2) No one with true CPPS has benefited from any surgery on the prostate and pelvic region (incl. so-called "pudendal nerve release").  We need to see the results from this technique published and what's more important - long-term results - i.e. after 6 months and 2 years, for example.

Many people would think that I have something personal against this technique. As I have said it many times, I am
against everything and anything that might HURT a patient even if I have never seen him. I can 't believe we all have this
pudendal nerve entrapment and we all need surgery to solve it. Unfortunately, I cannot treat you since I am not in the US.
If I were, I would see you free of charge just to show you there is an alternative. THERE MUST BE SOMETHING that can be done!!!And no, this is not a solicitation to come and see me. But look, I would rather go and see Dr. Feliciano in the Philippines rather than get this surgery. Because you know surgery is DEFINITIVE. There is NOTHING that can be done to undo it.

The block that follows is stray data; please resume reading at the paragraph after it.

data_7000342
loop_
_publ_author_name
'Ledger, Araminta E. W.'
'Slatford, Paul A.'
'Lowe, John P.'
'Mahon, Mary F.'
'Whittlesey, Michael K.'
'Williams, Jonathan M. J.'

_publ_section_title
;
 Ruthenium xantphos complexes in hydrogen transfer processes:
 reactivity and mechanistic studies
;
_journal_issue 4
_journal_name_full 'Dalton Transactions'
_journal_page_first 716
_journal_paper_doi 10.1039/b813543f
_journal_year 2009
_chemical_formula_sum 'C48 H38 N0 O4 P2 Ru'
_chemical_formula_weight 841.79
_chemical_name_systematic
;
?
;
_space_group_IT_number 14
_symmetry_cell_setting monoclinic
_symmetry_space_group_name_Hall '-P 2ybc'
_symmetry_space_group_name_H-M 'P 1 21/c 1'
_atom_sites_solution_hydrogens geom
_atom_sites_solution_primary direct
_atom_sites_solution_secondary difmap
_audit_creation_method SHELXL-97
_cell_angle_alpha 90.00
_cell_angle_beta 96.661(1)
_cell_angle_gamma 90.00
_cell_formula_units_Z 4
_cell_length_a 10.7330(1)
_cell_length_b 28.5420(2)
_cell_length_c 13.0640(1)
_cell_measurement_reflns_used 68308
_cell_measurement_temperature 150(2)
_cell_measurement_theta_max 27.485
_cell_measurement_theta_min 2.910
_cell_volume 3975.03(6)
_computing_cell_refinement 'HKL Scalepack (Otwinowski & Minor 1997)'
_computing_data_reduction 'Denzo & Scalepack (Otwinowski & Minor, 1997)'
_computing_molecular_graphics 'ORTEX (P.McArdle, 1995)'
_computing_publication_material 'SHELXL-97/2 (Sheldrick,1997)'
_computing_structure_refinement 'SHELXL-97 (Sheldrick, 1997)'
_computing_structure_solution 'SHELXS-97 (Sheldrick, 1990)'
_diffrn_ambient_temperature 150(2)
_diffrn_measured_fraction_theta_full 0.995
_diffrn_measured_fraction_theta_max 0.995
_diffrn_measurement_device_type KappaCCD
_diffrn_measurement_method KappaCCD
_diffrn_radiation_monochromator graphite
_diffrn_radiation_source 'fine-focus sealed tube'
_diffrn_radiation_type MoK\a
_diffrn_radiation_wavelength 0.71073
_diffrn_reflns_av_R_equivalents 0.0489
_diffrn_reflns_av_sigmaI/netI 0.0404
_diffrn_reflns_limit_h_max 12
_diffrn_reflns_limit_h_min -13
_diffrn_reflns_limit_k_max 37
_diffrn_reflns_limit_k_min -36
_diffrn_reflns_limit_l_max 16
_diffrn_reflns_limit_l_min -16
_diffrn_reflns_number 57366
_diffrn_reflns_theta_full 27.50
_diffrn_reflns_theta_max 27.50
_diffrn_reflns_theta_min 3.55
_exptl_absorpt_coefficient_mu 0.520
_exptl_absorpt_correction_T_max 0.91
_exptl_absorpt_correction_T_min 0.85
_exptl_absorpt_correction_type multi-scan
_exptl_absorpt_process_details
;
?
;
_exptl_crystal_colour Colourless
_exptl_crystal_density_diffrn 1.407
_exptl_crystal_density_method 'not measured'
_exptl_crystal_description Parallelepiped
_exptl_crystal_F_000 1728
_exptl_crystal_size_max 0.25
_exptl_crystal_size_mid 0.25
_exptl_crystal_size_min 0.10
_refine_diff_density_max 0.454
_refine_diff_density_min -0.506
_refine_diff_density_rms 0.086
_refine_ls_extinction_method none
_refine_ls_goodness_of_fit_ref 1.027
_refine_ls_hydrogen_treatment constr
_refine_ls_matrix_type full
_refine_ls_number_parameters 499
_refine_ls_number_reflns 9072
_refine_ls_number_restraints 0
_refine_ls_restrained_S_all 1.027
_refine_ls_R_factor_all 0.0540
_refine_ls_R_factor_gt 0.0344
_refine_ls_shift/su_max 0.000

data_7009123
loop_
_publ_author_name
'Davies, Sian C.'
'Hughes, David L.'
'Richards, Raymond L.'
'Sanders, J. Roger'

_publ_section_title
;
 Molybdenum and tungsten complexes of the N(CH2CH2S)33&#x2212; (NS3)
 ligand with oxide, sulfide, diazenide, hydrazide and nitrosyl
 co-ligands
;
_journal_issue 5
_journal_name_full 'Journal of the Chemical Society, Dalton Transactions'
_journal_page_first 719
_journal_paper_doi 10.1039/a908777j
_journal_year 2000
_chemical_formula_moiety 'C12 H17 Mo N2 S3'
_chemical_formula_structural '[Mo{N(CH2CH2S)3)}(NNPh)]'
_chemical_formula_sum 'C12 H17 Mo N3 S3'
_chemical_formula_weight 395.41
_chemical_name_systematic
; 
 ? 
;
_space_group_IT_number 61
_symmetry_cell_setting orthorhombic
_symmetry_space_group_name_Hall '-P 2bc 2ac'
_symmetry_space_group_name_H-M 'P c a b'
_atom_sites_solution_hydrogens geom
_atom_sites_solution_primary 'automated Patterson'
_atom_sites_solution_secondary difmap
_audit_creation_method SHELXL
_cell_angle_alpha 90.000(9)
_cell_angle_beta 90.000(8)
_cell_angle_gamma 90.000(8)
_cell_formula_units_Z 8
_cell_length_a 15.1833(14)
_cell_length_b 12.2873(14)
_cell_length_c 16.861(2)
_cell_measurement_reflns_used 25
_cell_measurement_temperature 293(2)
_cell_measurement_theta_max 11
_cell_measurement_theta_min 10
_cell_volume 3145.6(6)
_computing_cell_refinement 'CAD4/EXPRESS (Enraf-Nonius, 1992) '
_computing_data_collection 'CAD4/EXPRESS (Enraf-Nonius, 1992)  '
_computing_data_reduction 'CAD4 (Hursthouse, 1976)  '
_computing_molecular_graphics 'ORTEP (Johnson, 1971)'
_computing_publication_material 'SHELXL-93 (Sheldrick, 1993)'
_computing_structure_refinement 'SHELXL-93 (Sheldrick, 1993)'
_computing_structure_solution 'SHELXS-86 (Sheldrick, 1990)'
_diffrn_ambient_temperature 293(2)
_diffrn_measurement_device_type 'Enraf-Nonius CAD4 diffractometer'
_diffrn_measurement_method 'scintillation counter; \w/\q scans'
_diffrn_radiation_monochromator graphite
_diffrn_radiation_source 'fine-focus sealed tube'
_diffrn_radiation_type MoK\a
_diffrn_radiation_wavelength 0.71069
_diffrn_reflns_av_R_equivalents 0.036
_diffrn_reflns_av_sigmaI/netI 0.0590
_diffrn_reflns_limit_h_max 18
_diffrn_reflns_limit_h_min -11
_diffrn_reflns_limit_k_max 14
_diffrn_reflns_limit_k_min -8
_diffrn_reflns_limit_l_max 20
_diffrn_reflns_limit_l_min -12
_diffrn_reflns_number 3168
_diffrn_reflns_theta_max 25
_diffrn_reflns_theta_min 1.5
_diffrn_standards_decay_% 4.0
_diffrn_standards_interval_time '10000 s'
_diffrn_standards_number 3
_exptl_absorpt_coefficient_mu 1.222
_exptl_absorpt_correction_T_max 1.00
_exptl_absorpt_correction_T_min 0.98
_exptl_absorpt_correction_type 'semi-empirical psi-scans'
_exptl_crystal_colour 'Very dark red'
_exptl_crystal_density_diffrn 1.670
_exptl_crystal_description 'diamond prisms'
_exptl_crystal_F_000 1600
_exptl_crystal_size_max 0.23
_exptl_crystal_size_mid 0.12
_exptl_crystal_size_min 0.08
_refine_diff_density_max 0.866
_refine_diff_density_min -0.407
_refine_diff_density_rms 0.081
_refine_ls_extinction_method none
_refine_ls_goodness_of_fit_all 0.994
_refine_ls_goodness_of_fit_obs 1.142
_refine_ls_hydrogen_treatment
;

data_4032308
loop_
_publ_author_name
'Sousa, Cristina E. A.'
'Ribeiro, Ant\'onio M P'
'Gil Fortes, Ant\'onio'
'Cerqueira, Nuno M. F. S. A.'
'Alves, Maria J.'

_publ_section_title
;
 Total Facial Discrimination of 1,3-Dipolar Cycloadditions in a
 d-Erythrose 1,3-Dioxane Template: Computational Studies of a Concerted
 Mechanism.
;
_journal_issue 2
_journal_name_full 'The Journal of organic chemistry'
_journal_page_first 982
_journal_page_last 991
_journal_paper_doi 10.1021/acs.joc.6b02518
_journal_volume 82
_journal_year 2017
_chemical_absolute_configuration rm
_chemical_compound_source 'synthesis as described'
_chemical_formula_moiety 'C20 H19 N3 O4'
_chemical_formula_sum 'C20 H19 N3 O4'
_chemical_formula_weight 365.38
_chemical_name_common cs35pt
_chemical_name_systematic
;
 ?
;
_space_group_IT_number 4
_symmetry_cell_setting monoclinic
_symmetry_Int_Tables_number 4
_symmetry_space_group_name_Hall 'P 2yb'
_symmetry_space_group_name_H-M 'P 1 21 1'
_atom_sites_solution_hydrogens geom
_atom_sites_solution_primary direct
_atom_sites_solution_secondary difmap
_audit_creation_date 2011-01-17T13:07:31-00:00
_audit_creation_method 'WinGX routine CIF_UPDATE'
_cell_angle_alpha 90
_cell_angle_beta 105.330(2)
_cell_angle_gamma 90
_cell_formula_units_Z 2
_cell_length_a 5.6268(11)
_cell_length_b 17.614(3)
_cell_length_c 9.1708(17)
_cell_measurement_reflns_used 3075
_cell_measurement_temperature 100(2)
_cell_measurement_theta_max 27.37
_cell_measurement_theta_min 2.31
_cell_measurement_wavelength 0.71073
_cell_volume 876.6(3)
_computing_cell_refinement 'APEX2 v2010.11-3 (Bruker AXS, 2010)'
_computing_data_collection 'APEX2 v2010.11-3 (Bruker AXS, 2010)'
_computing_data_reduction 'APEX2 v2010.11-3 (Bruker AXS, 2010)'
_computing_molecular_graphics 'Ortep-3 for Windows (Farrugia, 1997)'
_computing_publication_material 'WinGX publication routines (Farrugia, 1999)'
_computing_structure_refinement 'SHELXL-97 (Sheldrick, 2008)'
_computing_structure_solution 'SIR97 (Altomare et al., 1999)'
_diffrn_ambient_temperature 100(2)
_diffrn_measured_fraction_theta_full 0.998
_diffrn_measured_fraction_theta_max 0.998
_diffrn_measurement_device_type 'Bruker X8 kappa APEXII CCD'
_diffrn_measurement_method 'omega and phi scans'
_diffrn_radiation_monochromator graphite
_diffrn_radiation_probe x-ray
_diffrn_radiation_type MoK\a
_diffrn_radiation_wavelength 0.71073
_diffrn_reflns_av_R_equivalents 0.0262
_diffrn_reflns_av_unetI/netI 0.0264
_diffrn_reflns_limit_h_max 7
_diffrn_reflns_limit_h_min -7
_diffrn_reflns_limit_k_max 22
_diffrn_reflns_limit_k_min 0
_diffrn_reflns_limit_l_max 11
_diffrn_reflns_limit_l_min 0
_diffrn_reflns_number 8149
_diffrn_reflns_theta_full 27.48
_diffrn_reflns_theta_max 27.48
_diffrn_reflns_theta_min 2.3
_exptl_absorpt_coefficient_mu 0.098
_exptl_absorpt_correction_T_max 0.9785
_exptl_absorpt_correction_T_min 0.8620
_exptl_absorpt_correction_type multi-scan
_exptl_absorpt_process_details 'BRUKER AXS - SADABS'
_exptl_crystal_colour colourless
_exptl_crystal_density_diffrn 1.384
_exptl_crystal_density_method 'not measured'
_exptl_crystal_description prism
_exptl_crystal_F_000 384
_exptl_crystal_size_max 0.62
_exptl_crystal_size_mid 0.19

Here are some alternative I would consider (based on my experience with my patients):

1) Steroids  (see recent English study)

2) Pentosan polysulfate (Elmiron)

3) Intraurethral heparin

4) Immunosuppressants (low dose)

5) BCG

6) Recombinant nerve growth factor (NGF) - proven good results in diabetic polyneuropathy and others (for security reasons I can not list all possibilities).

TRUS can be helpful in detecting:

1) Calcifications

2) Cysts

3) Ejaculatory duct obstruction

4) Tumors of the prostate

Cystoscopy is helpful in detecting:

1) Urethral strictures

2) Bladder tumors

I would suggest (based on experience) that whenever patients with CPPS symptoms undergo cystoscopy they get it under general anesthesia w/ hydrodistension (to rule out IC).

Good luck and remember there are people who pray that all CPPS sufferers be pain-free!


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Jordan D Dimitrakov*, Plovdiv, Bulgaria; Dorian Y Dikov, Lagny-sur-Marne Cedex, France.